The increasing significance of computer technology for the needs of the national economy, as well as the process of bringing this technology closer to users who are not specialists in the field of computer technology, makes increasingly higher demands on computer programs. Program development and programming are becoming significant factors that determine opportunities for further expanding the sphere of application of computer technology. Even in the late 1960’s the cost of software for digital computers exceeded the cost of hardware, and there is a trend toward continued increase in this cost. For simple computational operations digital computers with a rigid program (for example, electronic adding machines, which perform arithmetic actions and compute elementary functions) and small-scale equipment for mechanizing computations (cash registers, tabulating machines, and so on) are used.
The very first electronic digital computers demonstrated the possibility in principle of making computations with a speed greater than the speed of the physical process being calculated. This makes it possible not only to anticipate possible deviations in a process but also to correct them at the proper time and intervene in the course of the process—that is, to control it.
Modern scientific-technical progress is characterized above all by extensive mechanization and automation of human mental activity, as well as by high productivity and scientific organization of labor. The translation of human mental activity into algorithmic terms demanded intensive development of new areas of logic, linguistics, and psychology and the creation of new sections of mathematics, in particular mathematical modeling, and of special mathematical methods for analyzing physical, biological, and social processes whose mathematical investigation was formerly im-possible.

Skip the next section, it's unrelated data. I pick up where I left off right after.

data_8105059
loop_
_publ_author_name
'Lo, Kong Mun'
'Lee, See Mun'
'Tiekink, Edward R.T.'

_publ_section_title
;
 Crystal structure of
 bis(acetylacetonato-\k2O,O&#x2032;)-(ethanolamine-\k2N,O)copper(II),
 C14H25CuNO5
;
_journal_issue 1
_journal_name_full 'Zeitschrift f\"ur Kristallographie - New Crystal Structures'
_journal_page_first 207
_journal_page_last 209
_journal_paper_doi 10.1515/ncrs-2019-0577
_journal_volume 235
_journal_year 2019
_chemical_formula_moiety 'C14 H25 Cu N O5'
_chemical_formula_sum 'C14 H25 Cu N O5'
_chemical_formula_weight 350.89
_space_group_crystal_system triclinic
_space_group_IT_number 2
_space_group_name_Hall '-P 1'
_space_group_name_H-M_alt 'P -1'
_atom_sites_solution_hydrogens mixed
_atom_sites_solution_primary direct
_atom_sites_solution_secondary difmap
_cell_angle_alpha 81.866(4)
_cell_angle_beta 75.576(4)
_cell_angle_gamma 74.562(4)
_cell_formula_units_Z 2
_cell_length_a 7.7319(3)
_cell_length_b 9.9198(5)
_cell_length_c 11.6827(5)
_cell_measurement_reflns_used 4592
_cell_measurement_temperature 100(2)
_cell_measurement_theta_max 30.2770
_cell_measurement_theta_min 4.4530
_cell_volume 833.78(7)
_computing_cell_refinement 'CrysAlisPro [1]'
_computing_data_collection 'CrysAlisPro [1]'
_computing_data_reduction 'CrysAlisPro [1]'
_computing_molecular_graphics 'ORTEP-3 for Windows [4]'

The electronic computer is the most powerful tool of computer technology. It appeared as a result of the increasing, recognized social need to raise the efficiency of human labor, and it has become the primary and most important technical basis of cybernetics. Electronic computers and control apparatus open up broad opportunities in the area of processing enormous volumes of data in very short time periods.
Lebedev, S. A. Elektronnye vychislitel’nye mashiny. Moscow, 1956.
Booth, A., and K. Booth. Avtomaticheskie tsifrovye mashiny. Moscow, 1959. (Translated from English.)
Kitov, A. I., and N. A. Krinitskii. Elektronnye vychislitel’nye mashiny, 2nd ed. Moscow, 1965.
Ledley, R. S. Programmirovanie i ispol’zovanie tsifrovykh vychislitel’nykh mashin. Moscow, 1966. (Translated from English.)
Informatsiia: [Sb. statei.] Edited by A. V. Shileiko. Moscow, 1968. (Translated from English.)
Korn, G., and T. Korn. Elektronnye analogovye i analogo-tsifrovye vychislitel’nye mashiny, parts 1-2. Moscow, 1967-68. (Translated from English.)
Morrison, P., and E. Morrison, (eds.). Charles Babbage and His Calculating Engines. New York .
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D. IU. PANOV